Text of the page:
**Data, source and data description**

Sports analytics is a booming field. Owners, coaches, and fans are using statistical measures and models of all kinds to study the performance of players and teams. A very simple example is provided by the study of yearly data on batting averages for individual players in the sport of baseball.

The file used here contains 588 rows of data for a select group of players during the years 1960-2004, and it was obtained from the Lahman Baseball Database.

A player’s batting average is the ratio of his number of hits to his number of opportunities-to-hit (so-called “at-bats”). There are 162 games in the season, and a regular position player (a non-pitcher who is a starter at his position) typically has 4 or 5 at-bats per game and accumulates 600 or more in a season if he does not miss many games due to injuries or being benched or suspended. Most players have batting averages somewhere between 0.250 and 0.300. Because a player’s batting average in a given year of his career is an average of a very large number of (almost) statistically independent random variables, it might be expected to be normally distributed around its hypothetical true value that is determined by his innate hitting ability.

Also, it is reasonable to expect that these hypothetical true values are themselves approximately normally distributed in the population and that they are to some extent “inherited” from one year of a player’s career to the next. Hence we should not be surprised to find that the empirical distribution of batting averages of all players across all years is very close to a normal distribution and that a player’s performance in a given year is positively correlated with his batting average in prior years and hence predictable by linear regression. It is not actually necessary for individual variables in a regression model to be normally distributed—only the prediction errors need to be normally distributed—but the case in which all the variables *are* normally distributed is the best-case scenario and yields the prettiest pictures. (The same type of analysis could be done with respect to statistical measures of performance in other sports—say, scoring averages or free-throw percentages in basketball—and qualitatively similar results would be obtained. Regression-to-the-mean is found everywhere.)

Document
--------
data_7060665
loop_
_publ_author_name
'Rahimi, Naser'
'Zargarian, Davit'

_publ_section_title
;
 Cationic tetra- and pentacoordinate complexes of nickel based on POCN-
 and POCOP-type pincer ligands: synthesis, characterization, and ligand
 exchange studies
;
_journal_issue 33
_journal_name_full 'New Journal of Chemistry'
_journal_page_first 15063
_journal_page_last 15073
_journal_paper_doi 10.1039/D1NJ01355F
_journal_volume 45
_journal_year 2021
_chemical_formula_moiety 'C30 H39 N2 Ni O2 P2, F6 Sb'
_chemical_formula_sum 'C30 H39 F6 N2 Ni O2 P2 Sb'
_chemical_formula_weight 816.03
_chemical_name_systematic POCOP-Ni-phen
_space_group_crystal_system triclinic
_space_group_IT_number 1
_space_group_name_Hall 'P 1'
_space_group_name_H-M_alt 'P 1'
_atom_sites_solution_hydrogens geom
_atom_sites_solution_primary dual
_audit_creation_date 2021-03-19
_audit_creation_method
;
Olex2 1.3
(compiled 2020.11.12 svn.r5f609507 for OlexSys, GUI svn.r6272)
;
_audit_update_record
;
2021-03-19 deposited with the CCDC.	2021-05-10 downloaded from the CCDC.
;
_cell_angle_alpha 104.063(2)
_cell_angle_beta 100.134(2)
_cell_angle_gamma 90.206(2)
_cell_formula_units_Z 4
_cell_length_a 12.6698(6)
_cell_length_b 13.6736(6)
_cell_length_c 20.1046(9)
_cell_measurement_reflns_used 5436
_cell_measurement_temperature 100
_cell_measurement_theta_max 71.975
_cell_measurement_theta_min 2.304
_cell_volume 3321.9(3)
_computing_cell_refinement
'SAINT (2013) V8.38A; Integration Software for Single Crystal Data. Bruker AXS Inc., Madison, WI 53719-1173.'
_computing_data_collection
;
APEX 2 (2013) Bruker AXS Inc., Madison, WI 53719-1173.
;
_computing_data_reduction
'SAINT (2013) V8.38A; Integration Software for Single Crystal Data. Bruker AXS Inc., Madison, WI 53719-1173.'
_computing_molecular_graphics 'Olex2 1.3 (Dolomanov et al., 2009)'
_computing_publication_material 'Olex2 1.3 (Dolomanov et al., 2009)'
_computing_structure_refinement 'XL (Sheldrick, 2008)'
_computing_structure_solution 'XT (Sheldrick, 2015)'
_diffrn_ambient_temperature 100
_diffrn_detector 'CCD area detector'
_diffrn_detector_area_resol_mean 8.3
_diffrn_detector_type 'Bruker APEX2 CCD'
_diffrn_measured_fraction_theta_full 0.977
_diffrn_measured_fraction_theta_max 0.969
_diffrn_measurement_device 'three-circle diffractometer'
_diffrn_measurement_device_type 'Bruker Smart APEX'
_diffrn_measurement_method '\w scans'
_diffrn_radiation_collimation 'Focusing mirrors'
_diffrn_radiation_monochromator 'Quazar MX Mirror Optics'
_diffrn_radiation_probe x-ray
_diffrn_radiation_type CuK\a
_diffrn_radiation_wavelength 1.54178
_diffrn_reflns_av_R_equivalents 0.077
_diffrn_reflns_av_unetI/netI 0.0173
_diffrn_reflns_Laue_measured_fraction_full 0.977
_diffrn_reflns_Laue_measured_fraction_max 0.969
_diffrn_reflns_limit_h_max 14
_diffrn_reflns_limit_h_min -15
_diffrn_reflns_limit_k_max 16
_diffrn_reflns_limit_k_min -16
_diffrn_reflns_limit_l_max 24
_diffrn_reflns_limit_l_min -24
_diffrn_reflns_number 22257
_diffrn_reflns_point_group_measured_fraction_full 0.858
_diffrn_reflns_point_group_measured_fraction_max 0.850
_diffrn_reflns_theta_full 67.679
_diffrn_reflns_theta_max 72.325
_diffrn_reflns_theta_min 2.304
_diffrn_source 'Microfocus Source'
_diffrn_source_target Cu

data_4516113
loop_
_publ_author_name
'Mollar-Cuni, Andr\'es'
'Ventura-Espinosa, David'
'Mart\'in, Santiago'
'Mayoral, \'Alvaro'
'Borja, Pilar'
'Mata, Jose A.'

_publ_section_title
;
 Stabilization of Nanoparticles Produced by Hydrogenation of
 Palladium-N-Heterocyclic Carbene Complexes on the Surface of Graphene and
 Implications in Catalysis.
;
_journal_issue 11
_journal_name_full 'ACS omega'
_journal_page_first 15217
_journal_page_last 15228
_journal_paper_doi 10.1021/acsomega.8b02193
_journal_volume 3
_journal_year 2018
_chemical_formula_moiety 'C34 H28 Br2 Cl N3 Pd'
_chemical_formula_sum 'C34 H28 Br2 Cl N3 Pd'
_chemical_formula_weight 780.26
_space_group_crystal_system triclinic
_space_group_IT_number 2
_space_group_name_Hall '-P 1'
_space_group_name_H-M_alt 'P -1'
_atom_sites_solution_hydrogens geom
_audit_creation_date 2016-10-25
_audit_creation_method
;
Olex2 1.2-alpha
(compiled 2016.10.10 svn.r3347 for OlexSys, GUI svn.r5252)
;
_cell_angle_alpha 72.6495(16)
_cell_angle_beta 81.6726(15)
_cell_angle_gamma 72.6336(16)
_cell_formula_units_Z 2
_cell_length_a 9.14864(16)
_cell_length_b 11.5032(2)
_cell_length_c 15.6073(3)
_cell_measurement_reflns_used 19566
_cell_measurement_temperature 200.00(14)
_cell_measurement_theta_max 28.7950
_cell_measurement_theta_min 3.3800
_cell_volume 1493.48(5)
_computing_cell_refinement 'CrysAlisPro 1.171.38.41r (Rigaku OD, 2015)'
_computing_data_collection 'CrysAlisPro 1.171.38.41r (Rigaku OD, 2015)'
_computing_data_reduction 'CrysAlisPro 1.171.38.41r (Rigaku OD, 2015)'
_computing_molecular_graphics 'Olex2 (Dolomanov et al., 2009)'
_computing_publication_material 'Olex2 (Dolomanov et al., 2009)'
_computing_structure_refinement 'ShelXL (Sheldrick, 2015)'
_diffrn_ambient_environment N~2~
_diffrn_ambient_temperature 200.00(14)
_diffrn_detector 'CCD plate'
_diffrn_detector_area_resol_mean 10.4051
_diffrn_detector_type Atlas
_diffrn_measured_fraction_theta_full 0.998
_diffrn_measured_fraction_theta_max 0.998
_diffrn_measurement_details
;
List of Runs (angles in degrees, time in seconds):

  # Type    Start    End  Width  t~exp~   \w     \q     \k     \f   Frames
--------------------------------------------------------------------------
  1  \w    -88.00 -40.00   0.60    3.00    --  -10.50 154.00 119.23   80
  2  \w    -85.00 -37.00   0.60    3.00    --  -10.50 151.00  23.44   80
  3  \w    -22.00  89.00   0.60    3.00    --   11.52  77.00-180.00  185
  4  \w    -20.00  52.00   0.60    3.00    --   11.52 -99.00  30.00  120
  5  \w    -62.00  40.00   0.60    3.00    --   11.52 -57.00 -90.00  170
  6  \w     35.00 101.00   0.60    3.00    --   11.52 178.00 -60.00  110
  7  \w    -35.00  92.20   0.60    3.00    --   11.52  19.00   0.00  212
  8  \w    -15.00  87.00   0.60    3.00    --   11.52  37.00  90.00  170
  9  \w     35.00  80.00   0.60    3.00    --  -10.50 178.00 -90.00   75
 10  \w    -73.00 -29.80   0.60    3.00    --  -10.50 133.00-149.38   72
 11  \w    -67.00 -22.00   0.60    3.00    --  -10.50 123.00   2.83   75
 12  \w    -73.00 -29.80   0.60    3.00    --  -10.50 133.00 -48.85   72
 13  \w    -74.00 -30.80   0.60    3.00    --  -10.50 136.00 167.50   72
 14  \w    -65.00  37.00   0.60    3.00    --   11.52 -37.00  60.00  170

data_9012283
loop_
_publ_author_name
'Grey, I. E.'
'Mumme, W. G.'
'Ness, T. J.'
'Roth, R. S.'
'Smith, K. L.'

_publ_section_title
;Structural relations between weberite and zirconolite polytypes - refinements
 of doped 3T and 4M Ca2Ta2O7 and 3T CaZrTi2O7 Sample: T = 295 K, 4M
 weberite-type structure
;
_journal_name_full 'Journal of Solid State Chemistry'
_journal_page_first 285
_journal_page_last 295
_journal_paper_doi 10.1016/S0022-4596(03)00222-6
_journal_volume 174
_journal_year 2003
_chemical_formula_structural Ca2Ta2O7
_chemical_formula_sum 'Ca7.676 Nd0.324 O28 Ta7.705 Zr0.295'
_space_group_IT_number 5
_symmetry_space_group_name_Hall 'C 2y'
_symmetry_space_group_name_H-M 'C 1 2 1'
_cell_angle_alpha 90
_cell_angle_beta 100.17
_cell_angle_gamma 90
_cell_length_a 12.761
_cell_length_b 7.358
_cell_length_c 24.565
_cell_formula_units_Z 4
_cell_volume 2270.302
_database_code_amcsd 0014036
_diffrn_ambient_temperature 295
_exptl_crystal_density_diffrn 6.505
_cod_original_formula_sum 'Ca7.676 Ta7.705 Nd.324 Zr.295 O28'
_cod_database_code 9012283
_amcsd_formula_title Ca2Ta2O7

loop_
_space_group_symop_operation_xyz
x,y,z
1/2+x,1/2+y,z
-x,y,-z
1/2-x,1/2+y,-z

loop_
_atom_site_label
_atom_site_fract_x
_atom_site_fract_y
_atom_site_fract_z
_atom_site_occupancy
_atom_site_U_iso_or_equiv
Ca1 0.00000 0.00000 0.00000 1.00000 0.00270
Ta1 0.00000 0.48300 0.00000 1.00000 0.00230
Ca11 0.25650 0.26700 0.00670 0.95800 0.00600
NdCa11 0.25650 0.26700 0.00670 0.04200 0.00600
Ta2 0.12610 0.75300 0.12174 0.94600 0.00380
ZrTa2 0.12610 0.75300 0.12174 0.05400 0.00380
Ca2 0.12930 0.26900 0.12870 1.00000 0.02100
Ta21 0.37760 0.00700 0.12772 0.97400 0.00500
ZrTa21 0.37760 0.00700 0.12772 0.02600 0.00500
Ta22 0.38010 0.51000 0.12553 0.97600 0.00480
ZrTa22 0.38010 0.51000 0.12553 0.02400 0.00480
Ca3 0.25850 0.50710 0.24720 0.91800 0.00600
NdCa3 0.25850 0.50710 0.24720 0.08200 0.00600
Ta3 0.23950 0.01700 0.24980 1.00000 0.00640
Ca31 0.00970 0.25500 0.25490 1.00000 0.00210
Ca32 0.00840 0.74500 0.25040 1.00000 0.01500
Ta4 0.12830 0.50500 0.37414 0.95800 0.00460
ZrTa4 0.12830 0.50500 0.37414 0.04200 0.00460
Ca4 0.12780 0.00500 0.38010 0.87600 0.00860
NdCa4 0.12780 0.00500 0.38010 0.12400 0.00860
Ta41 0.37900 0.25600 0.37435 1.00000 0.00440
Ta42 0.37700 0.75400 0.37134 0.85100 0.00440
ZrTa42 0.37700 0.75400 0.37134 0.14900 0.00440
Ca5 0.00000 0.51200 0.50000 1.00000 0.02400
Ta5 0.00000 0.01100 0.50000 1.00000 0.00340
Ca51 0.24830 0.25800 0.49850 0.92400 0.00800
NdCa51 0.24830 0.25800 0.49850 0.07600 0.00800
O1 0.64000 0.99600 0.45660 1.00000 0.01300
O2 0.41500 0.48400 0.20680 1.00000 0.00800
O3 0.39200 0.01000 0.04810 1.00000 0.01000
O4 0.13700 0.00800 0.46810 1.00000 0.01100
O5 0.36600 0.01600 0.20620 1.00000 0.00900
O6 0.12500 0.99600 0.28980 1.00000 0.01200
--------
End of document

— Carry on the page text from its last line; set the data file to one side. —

Each row in the data file contains statistics for a single player for a single year *in which the player had at least 400 at-bats and also at least 400 at-bats in the previous year*. The latter constraint was imposed to ensure that only regular players (the best on their teams at their respective positions) were included and also so that the sample size of at-bats for each player was large. The statistics for the analysis consist of batting average, batting average lagged by one year, and cumulative batting average lagged by one year.

The first few rows look like this:

The term “lagged” means “lagging behind” by a specified number of periods, i.e., an observation of the same variable in an earlier period. For example, Hank Aaron’s value of 0.292 for BattingAverageLAG1 in 1961 is by definition the same as the value of BattingAverage for him in 1960.

In general in this file, BattingAverageLAG1 in a given row is equal to BattingAverage in the previous row *if the previous row corresponds to the previous year for the same player*.